Appeal to probability
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Logic and rhetoric
An appeal to probability argues that, because something probably will happen, it is certain to happen.
Alternate forms include the appeal to possibility (it is possible, therefore it is certain) and the appeal to improbability (it is improbable, therefore it is impossible).
The fallacy is an informal fallacy.
The argument, when expressed, usually takes the form:
- P: X is possible.
- C: X is certain.
However, the argument relies on the form:
- P1: X is probable.
- P2: (Unstated) Anything which is probable, is certain.
- C: X is certain.
The fallaciousness of this line of logic should be apparent from the second, unstated premise (P2), which seems and is blatantly false.
Appeal to possibility
This form argues that, merely because something is possible, it is certain to happen.
- P1: X is possible.
- P2: (Unstated) Anything which is possible, is certain.
- C: X is certain.
Appeal to improbability
Conversely, the appeal to improbability argues that, merely because something is improbable, it is impossible.
- P1: X is improbable.
- P2: (Unstated) Anything which is improbable, is impossible.
- C: X is impossible.
The appeal is based on a faulty premise — that probability/possibility are the same as certainty, or that improbability is the same as impossibility. There is no support for this premise, anywhere.
Consider a lottery with 1,000,000 players and 1 winner. If you bought one ticket, it is possible (at 0.0001%, the chance is nonzero) that you might win the lottery; however, it does not follow that you will win the lottery. And even though it's probable that you will lose, it is not certain that you will lose. Even if there was a 99.9999% chance (highly probable) that you would win (you bought 999,999 tickets), it is still possible that you might lose (to your previous self, with your previous one ticket) — so it is not certain that you will win.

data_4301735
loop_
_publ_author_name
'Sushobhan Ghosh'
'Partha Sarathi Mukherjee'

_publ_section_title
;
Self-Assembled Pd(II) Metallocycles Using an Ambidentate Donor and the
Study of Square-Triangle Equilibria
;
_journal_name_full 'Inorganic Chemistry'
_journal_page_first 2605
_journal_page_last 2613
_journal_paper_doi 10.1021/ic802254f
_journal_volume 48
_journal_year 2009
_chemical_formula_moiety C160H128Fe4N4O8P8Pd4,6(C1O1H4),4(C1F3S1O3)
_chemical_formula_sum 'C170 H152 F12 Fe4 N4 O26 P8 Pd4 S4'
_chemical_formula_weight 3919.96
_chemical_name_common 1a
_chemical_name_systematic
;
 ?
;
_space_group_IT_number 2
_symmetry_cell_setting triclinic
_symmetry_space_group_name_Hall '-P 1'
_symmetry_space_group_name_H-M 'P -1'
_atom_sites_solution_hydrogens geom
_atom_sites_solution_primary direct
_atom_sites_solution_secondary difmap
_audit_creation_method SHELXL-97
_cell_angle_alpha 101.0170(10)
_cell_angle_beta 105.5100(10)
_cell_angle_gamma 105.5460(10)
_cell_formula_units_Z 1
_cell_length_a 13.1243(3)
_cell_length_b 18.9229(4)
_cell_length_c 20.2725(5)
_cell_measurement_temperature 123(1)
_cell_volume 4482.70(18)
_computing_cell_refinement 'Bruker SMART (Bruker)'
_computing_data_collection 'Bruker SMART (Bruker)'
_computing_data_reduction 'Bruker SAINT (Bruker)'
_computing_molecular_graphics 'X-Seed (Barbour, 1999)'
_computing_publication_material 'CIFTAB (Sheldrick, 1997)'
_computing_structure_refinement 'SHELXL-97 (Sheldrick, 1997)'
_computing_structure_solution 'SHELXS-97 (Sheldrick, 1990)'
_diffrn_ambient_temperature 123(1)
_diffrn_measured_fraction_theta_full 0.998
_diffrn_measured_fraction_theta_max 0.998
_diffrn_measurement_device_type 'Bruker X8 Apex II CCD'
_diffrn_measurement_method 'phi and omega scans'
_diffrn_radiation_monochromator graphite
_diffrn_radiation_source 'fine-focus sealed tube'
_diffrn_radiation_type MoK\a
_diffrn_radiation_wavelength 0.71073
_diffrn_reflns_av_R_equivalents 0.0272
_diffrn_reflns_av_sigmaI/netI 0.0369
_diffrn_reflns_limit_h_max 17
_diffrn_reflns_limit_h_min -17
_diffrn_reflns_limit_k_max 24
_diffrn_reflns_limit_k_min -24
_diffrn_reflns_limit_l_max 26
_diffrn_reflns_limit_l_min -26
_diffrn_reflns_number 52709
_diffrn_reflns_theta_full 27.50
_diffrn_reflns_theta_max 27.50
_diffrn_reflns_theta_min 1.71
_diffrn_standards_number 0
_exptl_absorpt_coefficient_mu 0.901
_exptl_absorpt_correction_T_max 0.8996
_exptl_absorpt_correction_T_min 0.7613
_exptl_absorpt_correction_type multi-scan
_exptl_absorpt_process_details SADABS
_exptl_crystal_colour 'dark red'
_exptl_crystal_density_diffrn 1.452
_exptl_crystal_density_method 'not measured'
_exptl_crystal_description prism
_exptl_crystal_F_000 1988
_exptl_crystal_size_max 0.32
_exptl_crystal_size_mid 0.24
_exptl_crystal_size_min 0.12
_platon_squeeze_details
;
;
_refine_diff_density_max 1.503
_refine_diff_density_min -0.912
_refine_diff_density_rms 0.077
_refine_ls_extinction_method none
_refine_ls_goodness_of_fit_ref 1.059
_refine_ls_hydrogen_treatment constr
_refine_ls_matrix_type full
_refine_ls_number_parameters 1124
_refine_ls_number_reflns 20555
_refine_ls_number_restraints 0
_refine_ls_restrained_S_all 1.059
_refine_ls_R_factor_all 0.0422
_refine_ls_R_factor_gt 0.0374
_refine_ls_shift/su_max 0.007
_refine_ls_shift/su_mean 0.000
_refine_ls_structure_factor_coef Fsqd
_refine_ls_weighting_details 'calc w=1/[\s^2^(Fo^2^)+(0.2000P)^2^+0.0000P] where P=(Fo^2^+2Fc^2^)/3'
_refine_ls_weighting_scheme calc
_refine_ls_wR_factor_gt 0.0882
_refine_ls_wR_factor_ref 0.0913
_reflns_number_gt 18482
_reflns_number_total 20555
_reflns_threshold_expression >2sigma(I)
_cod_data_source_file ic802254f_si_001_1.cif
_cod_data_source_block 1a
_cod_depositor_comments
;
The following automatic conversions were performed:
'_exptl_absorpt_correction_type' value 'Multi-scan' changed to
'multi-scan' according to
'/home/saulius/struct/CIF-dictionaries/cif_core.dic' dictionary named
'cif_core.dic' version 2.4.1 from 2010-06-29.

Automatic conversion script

Another way of looking at this is through game theory. Game theory states that the value of something is equal to its probability times its worth. For the lottery example above, let's say the lottery pays out $5,000,000 (a tempting sum) and costs $10 (a trifle). Is it worth it? If we accept the appeal to probability, then of course! According to the appeal to probability, if there's a 0.0001% chance of winning, that's the same as a 100% chance of winning. Yet this is not borne out by the evidence. Your realistic expectations of gain are laid out in the table below:
|Winning the lottery:||0.0001%||+$5,000,000||0.000001 x +$5,000,000 = +$5|
|Buying a ticket:||100%||-$10||1 x -$10 = -$10|
Buying a ticket, on average, loses you $5.
The law of large numbers supports this — if you played this lottery an infinite number of times, you would on average win only 0.0001% of the time.
An example of the appeal is Murphy's Law — if something can go wrong, it will. (This is more an example of unending pessimism rather than a logical argument, so it doesn't quite count).
- There can be many worldviews — and all of them wrong!
- I will never reach this goal because it is possible that I cannot reach this goal.
- I'm certain to win the lottery if I just keep buying tickets.
- Simply, you may never win the lottery. And as noted above, it costs more money to purchase the ticket than you can expect to get back, so it's not even worth trying.